My wife and I were figuring out what kind of vehicle we should get next and came up with the following criteria:
All/Any Main Vehicle Must Haves:
* Navigation
* Blue Tooth
* Curt needs to fit
* Cruise
* Tilt & Telescoping Steering Wheel
* iPod Cable/Port
* Power Driver Seat
* Power Windows
* Fuel Economy & Oil Change Indicators
* Backup Sensors & Camera
* Driver Settings Set/Save
* 4×4/AWD
* Dual Climate Control
* Room for 6 people (including car seats and cargo)
* Towable behind RV

Curt’s Vehicle Must Haves:
* Leather
* Heated Seats
* Adaptive Cruise

Curt’s Vehicle Wants:
* Cooled Seats

Once we came up with the criteria, I had some thoughts…
* Would I be happy driving a car everyday?  No
* Would I be happy driving a mini-van everyday? No
* Do I need hard core off-roading capability?  No
* Do I need minimal off-roading capability?  Yes – Ground Clearance – Winter mostly

Heidi and I set out to find a vehicle that would be best for us. There are a variety of SUVs to choose from and the best place we found to try them all out was at the auto show. The quickest way to eliminate vehicles was to check them for towability behind an RV and roominess for me. Many fell short right away like Hondas, Toyotas, Hyundais, and all the luxury line models. It basically came down to the Dodge Durango, Ford Flex, and Ford Explorer. These all had three rows of seats and fit me nicely. When comparing cargo room though the Durango didn’t have much space behind the third row unlike the Flex and Explorer. My wife hates the look of the Flex but it was growing on me. We set out to maneuver in and around the interior of both vehicles.

From first glance, the Flex appears to be bigger and have more room but the more we looked at both it turns out that the Explorer was a better fit due to how easy the seats get out of the way and the amount of leg room for the third row passengers. The Explorer also has more features and feels more luxurious. We really liked the amount of space behind the third row of seats. We both liked the look and feel of the dash and dash buttons.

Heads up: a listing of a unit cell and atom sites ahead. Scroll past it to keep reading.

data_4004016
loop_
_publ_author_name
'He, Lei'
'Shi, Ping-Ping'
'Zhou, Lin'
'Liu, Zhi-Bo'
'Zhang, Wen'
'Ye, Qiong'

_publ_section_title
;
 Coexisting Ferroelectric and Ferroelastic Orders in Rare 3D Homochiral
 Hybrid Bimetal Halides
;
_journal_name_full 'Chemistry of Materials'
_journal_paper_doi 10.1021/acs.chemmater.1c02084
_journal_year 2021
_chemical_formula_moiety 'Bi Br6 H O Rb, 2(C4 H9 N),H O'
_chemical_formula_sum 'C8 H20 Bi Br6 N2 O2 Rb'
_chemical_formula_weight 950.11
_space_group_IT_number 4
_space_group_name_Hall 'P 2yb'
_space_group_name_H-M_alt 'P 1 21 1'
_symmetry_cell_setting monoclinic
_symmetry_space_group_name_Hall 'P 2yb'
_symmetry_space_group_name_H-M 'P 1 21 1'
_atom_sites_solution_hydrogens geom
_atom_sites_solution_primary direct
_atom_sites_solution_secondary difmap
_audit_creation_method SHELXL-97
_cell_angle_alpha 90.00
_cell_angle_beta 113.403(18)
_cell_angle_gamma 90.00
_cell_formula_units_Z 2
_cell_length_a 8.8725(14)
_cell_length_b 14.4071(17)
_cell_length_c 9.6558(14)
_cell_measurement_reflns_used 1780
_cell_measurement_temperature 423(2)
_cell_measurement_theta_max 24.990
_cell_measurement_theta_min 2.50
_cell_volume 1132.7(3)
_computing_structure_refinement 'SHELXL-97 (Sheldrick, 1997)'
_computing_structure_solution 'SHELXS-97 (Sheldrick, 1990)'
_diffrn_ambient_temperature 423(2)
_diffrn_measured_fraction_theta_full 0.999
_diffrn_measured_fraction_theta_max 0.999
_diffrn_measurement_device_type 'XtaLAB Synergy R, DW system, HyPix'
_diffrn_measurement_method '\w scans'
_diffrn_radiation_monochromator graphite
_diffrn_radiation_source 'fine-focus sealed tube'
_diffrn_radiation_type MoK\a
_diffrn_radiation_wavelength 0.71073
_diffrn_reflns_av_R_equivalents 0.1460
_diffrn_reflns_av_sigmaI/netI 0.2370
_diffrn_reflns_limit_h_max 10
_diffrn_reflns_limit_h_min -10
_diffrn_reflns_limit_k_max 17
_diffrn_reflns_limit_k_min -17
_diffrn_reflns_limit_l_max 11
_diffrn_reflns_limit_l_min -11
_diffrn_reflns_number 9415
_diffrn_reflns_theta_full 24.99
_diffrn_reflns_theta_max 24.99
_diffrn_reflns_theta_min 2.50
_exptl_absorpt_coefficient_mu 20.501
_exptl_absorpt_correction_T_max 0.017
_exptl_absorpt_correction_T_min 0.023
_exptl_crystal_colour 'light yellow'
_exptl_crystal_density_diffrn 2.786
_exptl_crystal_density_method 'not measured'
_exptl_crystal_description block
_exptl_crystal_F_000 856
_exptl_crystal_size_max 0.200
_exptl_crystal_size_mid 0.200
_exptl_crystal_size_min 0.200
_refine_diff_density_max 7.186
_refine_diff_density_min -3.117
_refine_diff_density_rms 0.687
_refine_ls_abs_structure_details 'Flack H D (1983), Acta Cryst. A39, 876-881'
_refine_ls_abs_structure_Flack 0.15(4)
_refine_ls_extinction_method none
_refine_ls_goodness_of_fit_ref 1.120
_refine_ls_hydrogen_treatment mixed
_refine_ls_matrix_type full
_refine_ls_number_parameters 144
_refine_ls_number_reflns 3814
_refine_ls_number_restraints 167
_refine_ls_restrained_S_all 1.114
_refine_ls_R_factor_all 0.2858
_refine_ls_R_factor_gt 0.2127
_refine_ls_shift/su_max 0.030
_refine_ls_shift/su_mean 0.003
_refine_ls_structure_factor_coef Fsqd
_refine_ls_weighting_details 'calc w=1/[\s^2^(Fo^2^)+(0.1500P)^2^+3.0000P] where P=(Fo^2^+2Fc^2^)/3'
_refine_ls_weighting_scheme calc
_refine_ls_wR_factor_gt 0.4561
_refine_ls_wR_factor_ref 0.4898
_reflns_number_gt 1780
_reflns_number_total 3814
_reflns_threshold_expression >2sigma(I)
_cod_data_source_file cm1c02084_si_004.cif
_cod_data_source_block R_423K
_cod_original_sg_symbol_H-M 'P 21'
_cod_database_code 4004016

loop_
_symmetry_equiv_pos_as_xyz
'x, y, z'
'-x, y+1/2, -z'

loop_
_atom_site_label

On the test drive of both the Explorer and Flex we found that the Explorer seemed to handle better and have more getup. A truly fun experience was using Adaptive Cruise for the first time. That feature is really neat. If you want more information on my Adaptive Cruise experience, just ask. In the end we picked the Explorer. Now we just need the cash to buy one. 🙂 If in the mean time Jeep comes out with a third row seat model, we will have to re-evaluate to see which is better.

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Ok, so I know that this isn’t about a car but I’ve had such a great experience with Logitech over the years that I decided I must write this review. For Christmas, my lovely wife bought me this keyboard cover for my iPad. I nearly instantly fell in love with it. I use it everyday with my iPad at work.

Time went on (about 3 months) and I still really love the keyboard. One day I noticed that a few keys on it didn’t seem to sync (the delete key, home button, t, y, & 3, keys) so I had to wait a while before they would start to work when I would initially turn the keyboard on. This slowly got worse until eventually I couldn’t get those keys to work at all. I tried all kinds of things like charging it, re-paring it with my iPad. Pairing it with my iPhone. Everything helped at least for a short time but eventually nothing I did enabled those keys to work so I contacted Logitech Support thinking I would be met with unreasonable requests, less than helpful folks, and a complete run-around as I had in the past with other companies like EA Games. What I found was a completely opposite response. Logitech support was amazing to work with. I really had a great experience. We exchanged a few emails and they quickly diagnosed the problem as a hardware failure. I gave them the information they needed from me and they sent me a new keyboard.